Wedding planners reveal questions they’re asked most often—and the answers
Most engaged couples spend months or even years planning their wedding—and many turn to a professional events organizer for help, whether they want a formal black-tie occasion or a Star Wars-themed blowout.
A wedding planner does all the work in the background, making sure the venue, food, flowers and photos match the bride and groom’s vision, dealing with the suppliers that provide those services, and coordinating the big day itself.
Below, wedding planners reveal which questions they get asked most often by the couples who hire them—and how they respond.
What COVID-19 Protocols Should We Have at Our Wedding?
Andrew Roby, an events planner in Washington, D.C., told Newsweek the primary question for couples in 2022 is what COVID-19 measures they should adopt for their wedding.
His answer is: “While many states have lowered their COVID restrictions, we still advise our clients to ensure all vendor contracts have a COVID-19 clause and that all guests be vaccinated and or have a PCR COVID test within 72 hours of attending the wedding.”
How Much Will the Wedding Cost?
Miami wedding planner Chris Weinberg said clients were—not surprisingly—keen to know what the final bill for the wedding would be. Naturally, this will depend on the location, venue, date and number of guests, as well as the suppliers chosen.
She told Newsweek: “We provide our couples with a comprehensive estimated range of costs—AKA budget range to approve—prior to starting our planning process and prior to suggesting vendors to consider.”
Once the couple have narrowed down the options, “we set up meetings with each vendor to directly sell their creative services and prepare proposals.”
Shane McMurray, founder of research firm the Wedding Report, told CBS in February that the average cost of a U.S. wedding in 2022 would be more than $27,000, up from about $24,000 before the COVID pandemic.
And how much does the wedding planner cost? Weinberg explained that most full-service planners charge a flat fee. “Typically the fee is 10 percent of the total cost of the wedding expenses from venue and vendors that the planner works with,” she said.
Some event organizers offer different packages—full planning, an “on the day” coordination service and something in between the two.
Alexa Farese, a wedding planner in Los Angeles, states on her website that full planning begins at $6,500 for a celebration with up to 50 guests. Partial planning starts at $3,500 and coordination at $1,450.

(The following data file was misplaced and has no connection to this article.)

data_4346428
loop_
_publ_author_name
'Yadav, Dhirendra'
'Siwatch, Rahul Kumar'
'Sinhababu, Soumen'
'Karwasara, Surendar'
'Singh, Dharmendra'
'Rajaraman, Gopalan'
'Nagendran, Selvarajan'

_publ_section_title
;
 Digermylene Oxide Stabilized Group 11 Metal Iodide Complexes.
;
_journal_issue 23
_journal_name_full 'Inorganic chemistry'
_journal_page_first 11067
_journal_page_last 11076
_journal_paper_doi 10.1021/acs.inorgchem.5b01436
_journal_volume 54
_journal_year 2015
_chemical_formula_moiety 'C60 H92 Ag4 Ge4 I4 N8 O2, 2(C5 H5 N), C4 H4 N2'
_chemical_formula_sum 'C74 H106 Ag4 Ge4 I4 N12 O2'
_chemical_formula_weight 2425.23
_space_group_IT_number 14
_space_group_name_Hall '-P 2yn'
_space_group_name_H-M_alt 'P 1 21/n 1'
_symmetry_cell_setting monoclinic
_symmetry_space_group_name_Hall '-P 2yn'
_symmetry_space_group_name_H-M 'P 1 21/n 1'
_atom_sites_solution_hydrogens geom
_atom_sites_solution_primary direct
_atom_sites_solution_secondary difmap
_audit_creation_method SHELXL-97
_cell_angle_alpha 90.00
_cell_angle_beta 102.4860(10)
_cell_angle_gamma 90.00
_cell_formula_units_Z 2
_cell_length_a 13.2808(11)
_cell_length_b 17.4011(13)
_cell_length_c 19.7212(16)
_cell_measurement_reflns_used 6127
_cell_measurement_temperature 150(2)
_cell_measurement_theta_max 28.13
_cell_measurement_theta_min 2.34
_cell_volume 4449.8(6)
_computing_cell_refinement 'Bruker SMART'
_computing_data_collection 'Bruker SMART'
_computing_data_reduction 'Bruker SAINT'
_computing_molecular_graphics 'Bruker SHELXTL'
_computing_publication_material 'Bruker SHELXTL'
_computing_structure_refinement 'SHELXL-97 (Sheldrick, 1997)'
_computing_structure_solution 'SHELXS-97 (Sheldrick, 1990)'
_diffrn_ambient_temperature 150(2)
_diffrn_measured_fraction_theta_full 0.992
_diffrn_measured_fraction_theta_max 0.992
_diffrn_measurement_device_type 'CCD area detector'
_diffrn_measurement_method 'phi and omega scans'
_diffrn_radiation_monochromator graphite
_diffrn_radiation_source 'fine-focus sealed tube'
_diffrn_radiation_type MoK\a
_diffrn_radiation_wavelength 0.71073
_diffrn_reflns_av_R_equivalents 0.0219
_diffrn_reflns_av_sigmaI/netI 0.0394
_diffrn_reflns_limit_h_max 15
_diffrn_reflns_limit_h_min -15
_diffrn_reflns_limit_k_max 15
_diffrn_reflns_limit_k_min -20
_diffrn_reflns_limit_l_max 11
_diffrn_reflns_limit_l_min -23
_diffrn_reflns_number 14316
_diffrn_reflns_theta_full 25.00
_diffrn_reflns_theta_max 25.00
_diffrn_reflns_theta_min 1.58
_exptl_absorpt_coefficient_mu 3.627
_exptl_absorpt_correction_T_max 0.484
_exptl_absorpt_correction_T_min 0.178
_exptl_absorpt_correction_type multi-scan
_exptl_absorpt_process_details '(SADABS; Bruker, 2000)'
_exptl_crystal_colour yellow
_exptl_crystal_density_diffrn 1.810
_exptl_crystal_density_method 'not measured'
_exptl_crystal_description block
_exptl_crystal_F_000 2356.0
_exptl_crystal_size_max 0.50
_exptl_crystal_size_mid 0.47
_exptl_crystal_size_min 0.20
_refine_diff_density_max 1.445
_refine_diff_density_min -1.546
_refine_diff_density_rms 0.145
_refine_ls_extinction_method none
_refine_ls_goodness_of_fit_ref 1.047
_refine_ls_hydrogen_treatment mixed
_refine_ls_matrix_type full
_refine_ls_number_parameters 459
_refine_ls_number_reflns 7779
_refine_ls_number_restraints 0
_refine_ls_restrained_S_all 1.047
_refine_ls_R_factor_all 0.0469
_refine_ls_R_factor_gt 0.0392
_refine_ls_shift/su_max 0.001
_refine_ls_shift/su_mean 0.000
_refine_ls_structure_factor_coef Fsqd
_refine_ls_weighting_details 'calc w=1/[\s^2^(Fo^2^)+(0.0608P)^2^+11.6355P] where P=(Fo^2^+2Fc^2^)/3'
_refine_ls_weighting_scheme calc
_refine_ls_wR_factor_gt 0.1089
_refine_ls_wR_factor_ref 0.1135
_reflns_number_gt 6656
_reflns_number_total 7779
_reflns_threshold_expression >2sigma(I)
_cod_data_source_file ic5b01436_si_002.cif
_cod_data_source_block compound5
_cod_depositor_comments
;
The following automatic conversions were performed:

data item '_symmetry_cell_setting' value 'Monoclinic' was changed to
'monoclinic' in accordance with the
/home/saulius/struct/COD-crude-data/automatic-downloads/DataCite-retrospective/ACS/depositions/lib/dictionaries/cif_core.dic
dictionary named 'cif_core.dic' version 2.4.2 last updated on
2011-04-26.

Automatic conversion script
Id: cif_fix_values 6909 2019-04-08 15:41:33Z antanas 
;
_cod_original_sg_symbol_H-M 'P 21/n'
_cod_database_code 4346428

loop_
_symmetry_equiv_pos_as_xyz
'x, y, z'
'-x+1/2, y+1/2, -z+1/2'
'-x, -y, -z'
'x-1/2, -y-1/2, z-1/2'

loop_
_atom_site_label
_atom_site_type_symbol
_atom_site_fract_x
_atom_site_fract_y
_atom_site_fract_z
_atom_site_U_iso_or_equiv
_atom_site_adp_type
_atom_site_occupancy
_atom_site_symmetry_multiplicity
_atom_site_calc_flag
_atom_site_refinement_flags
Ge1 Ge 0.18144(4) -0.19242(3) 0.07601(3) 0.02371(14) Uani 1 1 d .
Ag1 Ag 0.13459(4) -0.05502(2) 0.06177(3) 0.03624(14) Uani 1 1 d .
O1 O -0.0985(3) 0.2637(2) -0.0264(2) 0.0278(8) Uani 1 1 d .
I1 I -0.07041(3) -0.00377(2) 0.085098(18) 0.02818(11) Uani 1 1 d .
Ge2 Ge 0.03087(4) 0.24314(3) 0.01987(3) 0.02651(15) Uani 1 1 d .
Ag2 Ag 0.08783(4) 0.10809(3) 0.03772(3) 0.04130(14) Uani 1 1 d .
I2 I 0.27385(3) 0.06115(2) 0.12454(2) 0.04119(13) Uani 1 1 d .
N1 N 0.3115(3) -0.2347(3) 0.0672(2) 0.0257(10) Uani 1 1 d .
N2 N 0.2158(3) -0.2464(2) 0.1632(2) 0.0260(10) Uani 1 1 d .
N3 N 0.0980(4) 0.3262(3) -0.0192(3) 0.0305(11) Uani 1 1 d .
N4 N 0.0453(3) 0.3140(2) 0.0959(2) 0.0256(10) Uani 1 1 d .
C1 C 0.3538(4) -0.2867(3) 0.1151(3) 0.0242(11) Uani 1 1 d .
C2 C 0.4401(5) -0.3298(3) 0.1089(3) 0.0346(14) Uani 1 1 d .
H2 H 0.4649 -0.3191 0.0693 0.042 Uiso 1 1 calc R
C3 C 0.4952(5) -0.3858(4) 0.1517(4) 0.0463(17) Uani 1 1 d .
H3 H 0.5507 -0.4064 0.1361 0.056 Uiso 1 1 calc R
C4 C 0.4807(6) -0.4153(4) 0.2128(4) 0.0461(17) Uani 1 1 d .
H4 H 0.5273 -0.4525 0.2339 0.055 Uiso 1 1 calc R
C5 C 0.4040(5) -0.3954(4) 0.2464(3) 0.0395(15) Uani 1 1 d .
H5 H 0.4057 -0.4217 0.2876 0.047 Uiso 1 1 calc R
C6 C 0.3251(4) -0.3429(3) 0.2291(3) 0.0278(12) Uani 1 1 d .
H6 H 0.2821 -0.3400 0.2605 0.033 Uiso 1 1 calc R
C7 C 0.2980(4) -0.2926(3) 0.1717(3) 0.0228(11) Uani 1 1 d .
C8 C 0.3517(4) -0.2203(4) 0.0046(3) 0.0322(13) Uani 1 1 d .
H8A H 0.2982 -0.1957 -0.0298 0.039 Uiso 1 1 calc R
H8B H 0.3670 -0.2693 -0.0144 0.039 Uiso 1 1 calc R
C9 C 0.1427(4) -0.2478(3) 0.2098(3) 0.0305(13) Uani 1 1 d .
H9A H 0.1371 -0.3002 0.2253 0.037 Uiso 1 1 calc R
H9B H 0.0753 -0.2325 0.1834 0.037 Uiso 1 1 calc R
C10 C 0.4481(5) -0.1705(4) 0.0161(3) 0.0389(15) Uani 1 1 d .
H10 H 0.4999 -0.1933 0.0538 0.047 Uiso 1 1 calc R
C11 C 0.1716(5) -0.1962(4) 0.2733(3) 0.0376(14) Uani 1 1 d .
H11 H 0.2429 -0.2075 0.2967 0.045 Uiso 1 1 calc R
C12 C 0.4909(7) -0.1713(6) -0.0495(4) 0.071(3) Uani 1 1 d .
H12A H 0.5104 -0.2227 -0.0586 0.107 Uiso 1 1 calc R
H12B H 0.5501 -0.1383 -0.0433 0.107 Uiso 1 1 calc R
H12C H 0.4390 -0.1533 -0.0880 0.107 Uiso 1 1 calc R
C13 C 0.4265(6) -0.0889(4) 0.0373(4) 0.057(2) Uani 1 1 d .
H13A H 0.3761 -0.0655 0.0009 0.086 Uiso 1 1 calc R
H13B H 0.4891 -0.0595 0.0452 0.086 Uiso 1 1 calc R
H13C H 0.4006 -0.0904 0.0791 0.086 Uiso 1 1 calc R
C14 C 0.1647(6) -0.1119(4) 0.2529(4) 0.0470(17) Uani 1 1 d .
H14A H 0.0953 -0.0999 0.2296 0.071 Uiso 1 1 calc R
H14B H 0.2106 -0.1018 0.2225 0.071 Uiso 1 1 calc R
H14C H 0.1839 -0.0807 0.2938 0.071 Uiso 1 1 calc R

What’s the Process for Designing Our Wedding?
Weinberg recommends that the bride and groom make a Pinterest board of inspiration to share their vision with the planning team.
“Once a design team is selected and a deposit is given, they will create a floor plan,” she said. “Several months prior to your wedding, you will see a sample in person of your decor and make some final selections for table decor and rental items such as chairs, napkins, table linens and charger plates.”
What’s the Wedding Timeline?
Farese told Newsweek that clients often seek guidance on when “each aspect of wedding planning” needs to be completed. “I create a timeline for my couples that takes the big-picture ‘wedding planning’ task and breaks it down into month-by-month to-do lists.”
According to Weinberg, after the COVID lull, “everyone, everywhere is booked to capacity.” She recommends “booking early to ensure a couple’s vision and budget can match with venue and vendor selection.”
For the venue and the dress, this means at least 12-18 months in advance to get what they really want. For florists, it’s 12-15 months to hold the date with a small deposit.
She added: “We can recommend a variety of venues that are available. We pre-check with venues and often put a ‘soft hold’ on a date until we can have a client visit the venue and the venue has time to prepare an agreement, and their pricing.”
What Should We Splurge On?
Roby said clients often ask which wedding elements they should spend the budget on and which not to bother with.
“I always recommend splurging on things that will cause guests to dance in their seats or pull out their phones to capture a photo or video. Great food can never go out of style. While you don’t have to serve your guests wagyu beef during the reception, consider splurging on good champagne or oysters for cocktail hour.”
He added: “If anything is seen as standard in the wedding industry, consider how you can upgrade it. Versus a regular photo booth, create a 3D photo experience.”
As for the details not worth worrying about, he suggested “wedding favors and unnecessary vendors who will not be missed.”
… And What Would Wedding Planners Like Clients to Know?
“The earlier you hire us, the better we can produce your wedding,” Weinberg said. She also suggested interviewing several planners and doing research so you end up with the right fit for you and your budget.
According to Roby, you need a vision for your big day before booking the planner. “A wedding planner or wedding designer cannot create concepts of their own, they need a vision to guide them.”
Couples should make sure they dedicate some time to the planning too. “There are many things your wedding planner simply cannot do for you and it’s key that you schedule time to focus on wedding planning,” he said.
For Farese, the most important thing is to know your budget and what you are hoping to gain from hiring a wedding planner. “Make sure you can fit a wedding planner into your budget before committing.”